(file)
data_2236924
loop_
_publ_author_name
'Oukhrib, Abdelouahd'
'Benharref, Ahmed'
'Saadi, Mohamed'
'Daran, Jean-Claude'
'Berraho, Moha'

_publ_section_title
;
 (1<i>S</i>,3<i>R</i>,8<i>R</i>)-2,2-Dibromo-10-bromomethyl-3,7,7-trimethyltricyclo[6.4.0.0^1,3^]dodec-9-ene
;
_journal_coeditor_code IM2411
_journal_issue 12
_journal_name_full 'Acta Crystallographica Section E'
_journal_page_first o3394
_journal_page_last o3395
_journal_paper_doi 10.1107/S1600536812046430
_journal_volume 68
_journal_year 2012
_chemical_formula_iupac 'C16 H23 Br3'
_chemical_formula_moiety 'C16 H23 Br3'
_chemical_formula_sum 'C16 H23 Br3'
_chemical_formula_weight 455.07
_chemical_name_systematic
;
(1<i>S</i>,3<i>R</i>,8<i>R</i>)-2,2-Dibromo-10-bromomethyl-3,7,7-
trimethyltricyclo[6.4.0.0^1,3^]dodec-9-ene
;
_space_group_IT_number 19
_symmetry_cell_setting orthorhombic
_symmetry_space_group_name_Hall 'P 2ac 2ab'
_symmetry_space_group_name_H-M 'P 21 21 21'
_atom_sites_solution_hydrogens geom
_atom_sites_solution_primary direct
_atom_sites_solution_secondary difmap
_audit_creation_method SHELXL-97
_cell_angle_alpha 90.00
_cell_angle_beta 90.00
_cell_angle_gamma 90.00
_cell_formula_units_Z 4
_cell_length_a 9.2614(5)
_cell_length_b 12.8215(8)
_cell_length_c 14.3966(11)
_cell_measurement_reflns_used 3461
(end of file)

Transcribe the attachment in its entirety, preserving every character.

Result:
data_2236924
loop_
_publ_author_name
'Oukhrib, Abdelouahd'
'Benharref, Ahmed'
'Saadi, Mohamed'
'Daran, Jean-Claude'
'Berraho, Moha'

_publ_section_title
;
 (1<i>S</i>,3<i>R</i>,8<i>R</i>)-2,2-Dibromo-10-bromomethyl-3,7,7-trimethyltricyclo[6.4.0.0^1,3^]dodec-9-ene
;
_journal_coeditor_code IM2411
_journal_issue 12
_journal_name_full 'Acta Crystallographica Section E'
_journal_page_first o3394
_journal_page_last o3395
_journal_paper_doi 10.1107/S1600536812046430
_journal_volume 68
_journal_year 2012
_chemical_formula_iupac 'C16 H23 Br3'
_chemical_formula_moiety 'C16 H23 Br3'
_chemical_formula_sum 'C16 H23 Br3'
_chemical_formula_weight 455.07
_chemical_name_systematic
;
(1<i>S</i>,3<i>R</i>,8<i>R</i>)-2,2-Dibromo-10-bromomethyl-3,7,7-
trimethyltricyclo[6.4.0.0^1,3^]dodec-9-ene
;
_space_group_IT_number 19
_symmetry_cell_setting orthorhombic
_symmetry_space_group_name_Hall 'P 2ac 2ab'
_symmetry_space_group_name_H-M 'P 21 21 21'
_atom_sites_solution_hydrogens geom
_atom_sites_solution_primary direct
_atom_sites_solution_secondary difmap
_audit_creation_method SHELXL-97
_cell_angle_alpha 90.00
_cell_angle_beta 90.00
_cell_angle_gamma 90.00
_cell_formula_units_Z 4
_cell_length_a 9.2614(5)
_cell_length_b 12.8215(8)
_cell_length_c 14.3966(11)
_cell_measurement_reflns_used 3461